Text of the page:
posted on Feb, 12 2003 @ 03:31 PM
Declaring North Korea in violation of international treaties, the U.N. nuclear agency raised the stakes in the standoff Wednesday by sending the
dispute to the Security Council ů a move that could lead to punishing sanctions.
Russia and Cuba refused to join in, saying the International Atomic Energy Agency's decision would detract from a flurry of diplomatic efforts aimed
at easing the crisis.
Agency chief Mohamed ElBaradei said the IAEA would continue to press for a peaceful solution, but he said months of intransigence on the part of North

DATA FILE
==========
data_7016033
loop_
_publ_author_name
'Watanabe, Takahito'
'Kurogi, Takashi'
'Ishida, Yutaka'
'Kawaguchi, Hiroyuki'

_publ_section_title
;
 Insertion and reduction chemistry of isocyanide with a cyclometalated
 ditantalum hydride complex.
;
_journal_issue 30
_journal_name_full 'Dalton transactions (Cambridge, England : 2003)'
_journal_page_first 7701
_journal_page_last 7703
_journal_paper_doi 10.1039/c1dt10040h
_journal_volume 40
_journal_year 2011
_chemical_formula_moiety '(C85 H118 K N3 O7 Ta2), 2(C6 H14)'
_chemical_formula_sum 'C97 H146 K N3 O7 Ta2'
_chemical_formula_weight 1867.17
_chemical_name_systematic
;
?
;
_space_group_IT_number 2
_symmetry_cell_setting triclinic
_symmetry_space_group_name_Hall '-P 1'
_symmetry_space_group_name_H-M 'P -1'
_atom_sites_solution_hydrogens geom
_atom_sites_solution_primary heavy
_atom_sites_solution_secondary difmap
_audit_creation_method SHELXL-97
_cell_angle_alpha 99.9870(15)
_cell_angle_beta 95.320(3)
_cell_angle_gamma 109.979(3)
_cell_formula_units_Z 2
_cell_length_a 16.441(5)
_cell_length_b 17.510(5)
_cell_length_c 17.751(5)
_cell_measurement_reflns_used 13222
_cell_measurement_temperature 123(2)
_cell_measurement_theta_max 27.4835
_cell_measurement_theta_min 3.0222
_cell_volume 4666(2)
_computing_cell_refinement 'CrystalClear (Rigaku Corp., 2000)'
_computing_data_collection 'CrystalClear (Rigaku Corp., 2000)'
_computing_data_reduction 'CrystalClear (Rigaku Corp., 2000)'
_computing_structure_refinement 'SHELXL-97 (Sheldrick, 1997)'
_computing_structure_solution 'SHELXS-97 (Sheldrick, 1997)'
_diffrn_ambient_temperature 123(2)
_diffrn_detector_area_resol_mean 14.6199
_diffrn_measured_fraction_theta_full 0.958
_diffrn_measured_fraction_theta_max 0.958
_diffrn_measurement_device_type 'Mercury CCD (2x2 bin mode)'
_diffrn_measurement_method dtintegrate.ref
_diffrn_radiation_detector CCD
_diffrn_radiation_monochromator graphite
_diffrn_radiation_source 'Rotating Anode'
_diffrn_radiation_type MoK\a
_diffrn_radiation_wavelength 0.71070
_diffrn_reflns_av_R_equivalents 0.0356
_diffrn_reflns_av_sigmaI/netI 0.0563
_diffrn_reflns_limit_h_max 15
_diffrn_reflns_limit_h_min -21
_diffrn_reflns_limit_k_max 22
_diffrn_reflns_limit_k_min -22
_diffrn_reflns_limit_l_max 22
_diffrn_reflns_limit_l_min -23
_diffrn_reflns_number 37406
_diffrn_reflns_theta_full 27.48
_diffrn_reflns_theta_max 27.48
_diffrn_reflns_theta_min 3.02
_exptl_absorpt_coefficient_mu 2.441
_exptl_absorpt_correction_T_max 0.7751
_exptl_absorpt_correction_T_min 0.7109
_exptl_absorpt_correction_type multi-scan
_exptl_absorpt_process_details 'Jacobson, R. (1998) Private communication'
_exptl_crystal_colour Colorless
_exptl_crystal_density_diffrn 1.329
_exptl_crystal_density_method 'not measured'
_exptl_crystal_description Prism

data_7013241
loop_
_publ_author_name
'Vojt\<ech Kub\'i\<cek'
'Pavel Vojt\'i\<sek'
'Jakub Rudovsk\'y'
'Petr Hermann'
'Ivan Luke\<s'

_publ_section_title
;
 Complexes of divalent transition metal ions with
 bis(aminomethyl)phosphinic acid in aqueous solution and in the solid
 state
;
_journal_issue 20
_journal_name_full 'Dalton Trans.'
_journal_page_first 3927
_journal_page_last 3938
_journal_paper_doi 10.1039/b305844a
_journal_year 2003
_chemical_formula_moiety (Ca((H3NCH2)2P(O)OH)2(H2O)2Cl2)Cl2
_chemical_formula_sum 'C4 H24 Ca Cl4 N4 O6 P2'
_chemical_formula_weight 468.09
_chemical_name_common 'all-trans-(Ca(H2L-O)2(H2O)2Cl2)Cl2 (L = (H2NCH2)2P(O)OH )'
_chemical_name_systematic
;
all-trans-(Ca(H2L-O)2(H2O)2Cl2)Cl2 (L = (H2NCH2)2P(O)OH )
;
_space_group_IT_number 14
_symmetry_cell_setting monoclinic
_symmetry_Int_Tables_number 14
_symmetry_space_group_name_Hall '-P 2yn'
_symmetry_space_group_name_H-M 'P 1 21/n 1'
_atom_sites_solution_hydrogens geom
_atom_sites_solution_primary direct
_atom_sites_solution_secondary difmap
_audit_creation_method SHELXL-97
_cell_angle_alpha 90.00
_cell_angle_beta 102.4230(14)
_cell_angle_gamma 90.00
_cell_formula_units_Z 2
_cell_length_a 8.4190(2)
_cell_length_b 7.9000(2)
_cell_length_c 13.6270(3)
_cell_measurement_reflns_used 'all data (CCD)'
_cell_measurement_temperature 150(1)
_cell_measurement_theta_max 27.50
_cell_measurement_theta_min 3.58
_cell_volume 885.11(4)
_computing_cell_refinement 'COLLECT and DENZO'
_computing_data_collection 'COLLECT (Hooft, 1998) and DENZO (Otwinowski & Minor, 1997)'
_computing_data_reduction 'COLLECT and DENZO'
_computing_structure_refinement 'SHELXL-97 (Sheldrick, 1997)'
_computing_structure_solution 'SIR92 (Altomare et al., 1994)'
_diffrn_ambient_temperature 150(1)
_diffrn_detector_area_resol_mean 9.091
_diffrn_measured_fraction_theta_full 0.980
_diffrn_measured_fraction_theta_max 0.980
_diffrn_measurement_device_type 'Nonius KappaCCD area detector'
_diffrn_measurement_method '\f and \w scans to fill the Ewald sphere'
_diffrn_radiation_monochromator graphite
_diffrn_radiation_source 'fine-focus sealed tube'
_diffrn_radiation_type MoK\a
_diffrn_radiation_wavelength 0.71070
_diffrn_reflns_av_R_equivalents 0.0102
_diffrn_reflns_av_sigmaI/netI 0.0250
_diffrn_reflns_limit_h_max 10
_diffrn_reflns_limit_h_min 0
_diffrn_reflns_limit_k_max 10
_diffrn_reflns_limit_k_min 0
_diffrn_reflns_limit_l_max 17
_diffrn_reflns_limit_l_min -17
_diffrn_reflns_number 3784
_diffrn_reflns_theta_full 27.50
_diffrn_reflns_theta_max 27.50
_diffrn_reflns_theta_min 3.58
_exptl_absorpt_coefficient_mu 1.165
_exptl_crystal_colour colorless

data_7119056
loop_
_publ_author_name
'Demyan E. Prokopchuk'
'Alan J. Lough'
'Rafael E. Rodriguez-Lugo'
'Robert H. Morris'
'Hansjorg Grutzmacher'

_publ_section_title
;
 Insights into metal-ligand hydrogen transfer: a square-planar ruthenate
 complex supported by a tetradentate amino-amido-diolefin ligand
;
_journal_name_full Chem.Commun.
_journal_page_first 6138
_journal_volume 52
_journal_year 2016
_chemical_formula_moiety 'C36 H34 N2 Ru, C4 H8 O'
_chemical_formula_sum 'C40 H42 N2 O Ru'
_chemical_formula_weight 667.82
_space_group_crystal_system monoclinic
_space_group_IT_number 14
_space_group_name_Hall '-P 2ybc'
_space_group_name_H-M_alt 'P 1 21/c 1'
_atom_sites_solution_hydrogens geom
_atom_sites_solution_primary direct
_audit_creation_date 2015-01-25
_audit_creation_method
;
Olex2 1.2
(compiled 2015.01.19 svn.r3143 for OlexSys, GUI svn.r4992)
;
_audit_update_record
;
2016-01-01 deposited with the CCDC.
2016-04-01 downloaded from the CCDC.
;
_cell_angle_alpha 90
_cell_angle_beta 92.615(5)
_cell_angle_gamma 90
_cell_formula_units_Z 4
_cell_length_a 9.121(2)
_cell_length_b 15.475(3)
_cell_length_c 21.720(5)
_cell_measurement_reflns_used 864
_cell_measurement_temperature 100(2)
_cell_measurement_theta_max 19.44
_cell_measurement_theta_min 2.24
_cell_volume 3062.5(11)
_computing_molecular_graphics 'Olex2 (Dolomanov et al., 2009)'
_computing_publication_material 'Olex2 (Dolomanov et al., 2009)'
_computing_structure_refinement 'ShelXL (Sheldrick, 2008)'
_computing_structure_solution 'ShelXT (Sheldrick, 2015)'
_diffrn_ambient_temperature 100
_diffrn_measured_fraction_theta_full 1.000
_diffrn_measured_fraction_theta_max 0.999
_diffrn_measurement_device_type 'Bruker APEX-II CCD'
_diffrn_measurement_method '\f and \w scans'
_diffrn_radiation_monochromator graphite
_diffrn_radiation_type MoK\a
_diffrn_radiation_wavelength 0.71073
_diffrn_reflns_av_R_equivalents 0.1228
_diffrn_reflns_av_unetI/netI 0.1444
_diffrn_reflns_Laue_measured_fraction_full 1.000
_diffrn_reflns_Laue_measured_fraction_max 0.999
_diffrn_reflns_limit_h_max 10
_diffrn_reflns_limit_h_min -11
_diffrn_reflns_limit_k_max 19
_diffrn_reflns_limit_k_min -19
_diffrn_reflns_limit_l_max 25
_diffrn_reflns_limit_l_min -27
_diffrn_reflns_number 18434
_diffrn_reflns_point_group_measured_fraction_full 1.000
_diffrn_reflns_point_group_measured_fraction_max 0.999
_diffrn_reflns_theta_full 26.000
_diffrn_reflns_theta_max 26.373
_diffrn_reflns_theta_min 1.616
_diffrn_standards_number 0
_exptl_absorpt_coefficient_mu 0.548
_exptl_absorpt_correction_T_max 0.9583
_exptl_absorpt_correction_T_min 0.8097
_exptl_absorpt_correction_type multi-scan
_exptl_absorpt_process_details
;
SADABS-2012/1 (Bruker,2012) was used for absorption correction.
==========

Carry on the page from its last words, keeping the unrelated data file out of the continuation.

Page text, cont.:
Korea's reclusive communist regime had left the U.N. nuclear watchdog no choice.
Underscoring the need to keep the North from developing nuclear weapons, U.S. intelligence officials warned that Pyongyang has an untested ballistic
missile capable of reaching the western United States.
"The current situation sets a dangerous precedent," ElBaradei said. He said North Korea was only a "month or two" from producing "a significant
amount of plutonium" that could be diverted for making weapons, now that IAEA inspectors no longer controlled the country's nuclear programs.